Remote Linux / UNIX / Windows Server Management With KVM over IP

KVM (Keyboard, Video, Mouse) is a switch or hardware device allows a single keyboard, video monitor and mouse to control more than one server one at a time. KVM can be local device or remote device working over IP network. KVM devices extensively used in server farms where it is only necessary to periodically access box. KVM allows you to access your server even if a remote public network connectivity is down.

KVM Usage

  • Troubleshoot problems
  • Install Linux / *BSD remotely
  • Access BIOS and change settings remotely
  • Access the server even if network is down
  • Access the server even if it is very busy or has stopped responding to network connections.
  • Reset root password
  • Run fsck and lots of other stuff

KVM over IP

KVM over IP devices are typically connected to a system’s standby power plane so that you can see entire boot process or access BIOS. They work over TCP/IP. You can access your server using a web browser or standalone client application provided by vendor.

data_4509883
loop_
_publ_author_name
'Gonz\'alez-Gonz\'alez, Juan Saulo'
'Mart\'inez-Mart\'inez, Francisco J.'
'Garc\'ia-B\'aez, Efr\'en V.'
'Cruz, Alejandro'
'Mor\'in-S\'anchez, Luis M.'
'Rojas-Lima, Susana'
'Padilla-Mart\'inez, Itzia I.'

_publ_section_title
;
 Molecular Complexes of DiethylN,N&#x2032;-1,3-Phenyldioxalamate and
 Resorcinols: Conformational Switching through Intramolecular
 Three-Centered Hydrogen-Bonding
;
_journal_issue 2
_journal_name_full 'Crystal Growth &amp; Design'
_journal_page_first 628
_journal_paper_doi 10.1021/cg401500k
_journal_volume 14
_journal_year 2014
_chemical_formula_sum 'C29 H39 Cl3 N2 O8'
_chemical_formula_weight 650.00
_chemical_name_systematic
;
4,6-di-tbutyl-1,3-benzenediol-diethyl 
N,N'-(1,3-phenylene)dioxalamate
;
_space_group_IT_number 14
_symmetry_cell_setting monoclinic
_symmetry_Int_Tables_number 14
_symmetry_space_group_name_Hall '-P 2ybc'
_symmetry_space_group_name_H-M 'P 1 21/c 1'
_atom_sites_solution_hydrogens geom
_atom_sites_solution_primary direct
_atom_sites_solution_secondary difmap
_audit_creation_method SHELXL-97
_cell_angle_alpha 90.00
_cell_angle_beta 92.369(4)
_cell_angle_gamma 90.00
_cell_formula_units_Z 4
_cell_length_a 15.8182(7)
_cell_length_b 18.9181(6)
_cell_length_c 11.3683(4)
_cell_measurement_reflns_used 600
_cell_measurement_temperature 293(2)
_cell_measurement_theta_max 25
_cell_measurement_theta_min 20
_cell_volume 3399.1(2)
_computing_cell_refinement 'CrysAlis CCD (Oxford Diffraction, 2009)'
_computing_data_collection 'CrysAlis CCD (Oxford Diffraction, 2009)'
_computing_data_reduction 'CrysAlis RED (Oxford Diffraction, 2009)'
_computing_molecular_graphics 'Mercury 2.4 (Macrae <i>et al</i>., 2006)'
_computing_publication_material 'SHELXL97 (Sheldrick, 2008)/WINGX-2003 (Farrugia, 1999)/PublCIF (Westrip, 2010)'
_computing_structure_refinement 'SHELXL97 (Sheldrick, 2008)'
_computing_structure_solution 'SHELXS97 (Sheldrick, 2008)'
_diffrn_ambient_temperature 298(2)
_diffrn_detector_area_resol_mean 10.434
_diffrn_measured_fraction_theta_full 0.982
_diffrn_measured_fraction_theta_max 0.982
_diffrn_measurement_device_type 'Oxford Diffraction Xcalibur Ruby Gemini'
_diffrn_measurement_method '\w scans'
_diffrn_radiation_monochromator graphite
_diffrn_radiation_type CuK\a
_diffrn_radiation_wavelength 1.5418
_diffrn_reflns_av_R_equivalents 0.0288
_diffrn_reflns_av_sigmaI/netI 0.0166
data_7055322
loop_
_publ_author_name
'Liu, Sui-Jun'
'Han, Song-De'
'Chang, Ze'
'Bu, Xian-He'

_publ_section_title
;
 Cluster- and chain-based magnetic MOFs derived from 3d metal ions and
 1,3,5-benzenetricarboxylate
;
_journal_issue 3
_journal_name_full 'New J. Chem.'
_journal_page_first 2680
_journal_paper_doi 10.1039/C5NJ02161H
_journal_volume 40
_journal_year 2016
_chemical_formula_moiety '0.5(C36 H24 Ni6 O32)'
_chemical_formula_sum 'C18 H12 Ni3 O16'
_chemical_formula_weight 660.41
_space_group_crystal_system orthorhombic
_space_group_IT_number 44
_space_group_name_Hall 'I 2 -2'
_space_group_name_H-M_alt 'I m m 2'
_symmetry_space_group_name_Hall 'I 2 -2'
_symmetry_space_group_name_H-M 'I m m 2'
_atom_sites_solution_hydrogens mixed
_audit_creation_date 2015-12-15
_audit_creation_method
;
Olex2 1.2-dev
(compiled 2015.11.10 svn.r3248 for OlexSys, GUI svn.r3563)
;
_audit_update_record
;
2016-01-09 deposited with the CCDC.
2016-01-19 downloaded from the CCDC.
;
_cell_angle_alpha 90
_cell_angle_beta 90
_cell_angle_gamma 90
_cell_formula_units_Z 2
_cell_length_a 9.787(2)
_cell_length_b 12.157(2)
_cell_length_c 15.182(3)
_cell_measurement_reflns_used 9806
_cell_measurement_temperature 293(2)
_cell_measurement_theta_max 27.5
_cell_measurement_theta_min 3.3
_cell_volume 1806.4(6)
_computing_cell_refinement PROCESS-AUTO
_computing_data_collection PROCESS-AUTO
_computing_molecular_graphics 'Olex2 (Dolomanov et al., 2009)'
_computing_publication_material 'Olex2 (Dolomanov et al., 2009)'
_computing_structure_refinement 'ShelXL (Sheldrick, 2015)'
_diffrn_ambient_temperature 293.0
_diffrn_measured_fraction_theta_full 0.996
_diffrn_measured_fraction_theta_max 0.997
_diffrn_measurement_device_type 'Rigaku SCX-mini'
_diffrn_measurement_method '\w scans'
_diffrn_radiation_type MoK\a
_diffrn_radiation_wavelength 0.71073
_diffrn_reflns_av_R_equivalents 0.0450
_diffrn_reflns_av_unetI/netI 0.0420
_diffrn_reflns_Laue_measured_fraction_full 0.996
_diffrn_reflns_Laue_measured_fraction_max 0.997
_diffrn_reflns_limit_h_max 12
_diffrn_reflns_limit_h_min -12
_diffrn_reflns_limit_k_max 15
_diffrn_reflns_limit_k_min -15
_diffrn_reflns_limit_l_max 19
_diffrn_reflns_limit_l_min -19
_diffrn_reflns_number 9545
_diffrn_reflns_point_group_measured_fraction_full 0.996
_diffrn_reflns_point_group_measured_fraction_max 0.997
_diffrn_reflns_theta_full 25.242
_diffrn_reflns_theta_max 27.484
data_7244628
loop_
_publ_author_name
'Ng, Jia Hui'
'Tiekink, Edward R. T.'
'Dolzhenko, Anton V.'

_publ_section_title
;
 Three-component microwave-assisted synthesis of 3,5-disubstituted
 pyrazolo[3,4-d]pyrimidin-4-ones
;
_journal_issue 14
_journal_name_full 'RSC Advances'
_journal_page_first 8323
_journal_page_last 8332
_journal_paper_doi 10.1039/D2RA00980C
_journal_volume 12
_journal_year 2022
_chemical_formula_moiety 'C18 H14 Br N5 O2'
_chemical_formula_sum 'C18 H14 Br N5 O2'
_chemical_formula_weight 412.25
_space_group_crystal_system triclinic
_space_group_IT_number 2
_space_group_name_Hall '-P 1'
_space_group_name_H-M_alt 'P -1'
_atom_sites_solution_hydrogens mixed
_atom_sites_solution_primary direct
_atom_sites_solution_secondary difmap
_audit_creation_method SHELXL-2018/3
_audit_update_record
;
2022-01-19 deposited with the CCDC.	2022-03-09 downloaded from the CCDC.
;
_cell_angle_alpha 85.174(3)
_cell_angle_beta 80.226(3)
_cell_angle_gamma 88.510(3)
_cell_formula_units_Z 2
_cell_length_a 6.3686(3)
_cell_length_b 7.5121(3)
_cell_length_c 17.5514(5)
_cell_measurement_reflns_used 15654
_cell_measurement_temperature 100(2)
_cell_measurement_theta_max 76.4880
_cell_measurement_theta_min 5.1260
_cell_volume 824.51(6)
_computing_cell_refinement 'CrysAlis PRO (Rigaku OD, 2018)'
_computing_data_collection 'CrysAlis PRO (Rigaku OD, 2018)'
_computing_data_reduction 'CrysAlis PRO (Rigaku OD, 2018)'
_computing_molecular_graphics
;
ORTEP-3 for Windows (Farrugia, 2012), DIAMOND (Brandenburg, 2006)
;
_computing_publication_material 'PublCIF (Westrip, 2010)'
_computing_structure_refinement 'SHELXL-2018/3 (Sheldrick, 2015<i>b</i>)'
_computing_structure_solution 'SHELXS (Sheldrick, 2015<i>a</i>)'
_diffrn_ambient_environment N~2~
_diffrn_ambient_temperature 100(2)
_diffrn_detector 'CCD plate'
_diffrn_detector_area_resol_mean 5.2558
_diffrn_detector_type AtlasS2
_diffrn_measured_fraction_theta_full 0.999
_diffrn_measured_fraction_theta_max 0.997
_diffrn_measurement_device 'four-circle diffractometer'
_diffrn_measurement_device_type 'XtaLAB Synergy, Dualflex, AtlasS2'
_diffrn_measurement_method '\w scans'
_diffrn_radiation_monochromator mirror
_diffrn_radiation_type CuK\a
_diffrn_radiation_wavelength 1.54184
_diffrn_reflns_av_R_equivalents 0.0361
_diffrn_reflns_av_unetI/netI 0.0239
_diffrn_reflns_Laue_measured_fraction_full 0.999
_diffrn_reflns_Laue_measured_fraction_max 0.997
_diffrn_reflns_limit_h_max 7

With this technology you can control entire server rack from the office, or around the world. Most KVM switch integrates KVM and serial devices into a single management console for all your servers, network devices and infrastructure.

Today you don’t have to put external KVM devices hanging off the back of the server rack. You need to just insert add-on card (daughtercards) to enable KVM support.

Typical implementation

| Server Rack  |
| Server 1      | ===>  VPN Router
| Server 2      |
| Server 3      | --->  Public Router
| Server N      |
| KVM Switch  |

To manage server you need to connect server via VPN client. Once logged in you can access each server using KVM even if public network is down. Public router allows rest of the world access your web or mail server but not KVM device.

KVM in Action

First, connect to your backend network using VPN client.
Once connected open KVM application supplied by your vendor. Following is application supplied by Supermicro vendor

(Fig. 01: Login Screen – Click to enlarge image)

(Fig. 02: Connected to my KVM device – Click to enlarge image)

(Fig. 03: Server sensor data – Click to enlarge image)

(Fig. 03: Accessing RHEL server using remote console – Click to enlarge image)

(Fig. 05: Control Server Power Remotely – Click to enlarge image)

Further Readings:

I hope this small post gives out introductory information about KVM over IP. For further information please consult following resources. I think KVM will be standard feature on the motherboard in coming days. Tomorrow, I will write about “Intelligent Platform Management Interface” (IPMI) technology developed by Intel and others.

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1 comment… add one
  • Mads Aug 24, 2011 @ 12:16

    Great article! I just tried the KVM over IP performance from Minicom ( – will soon test Raritan before I decide on my next switch…

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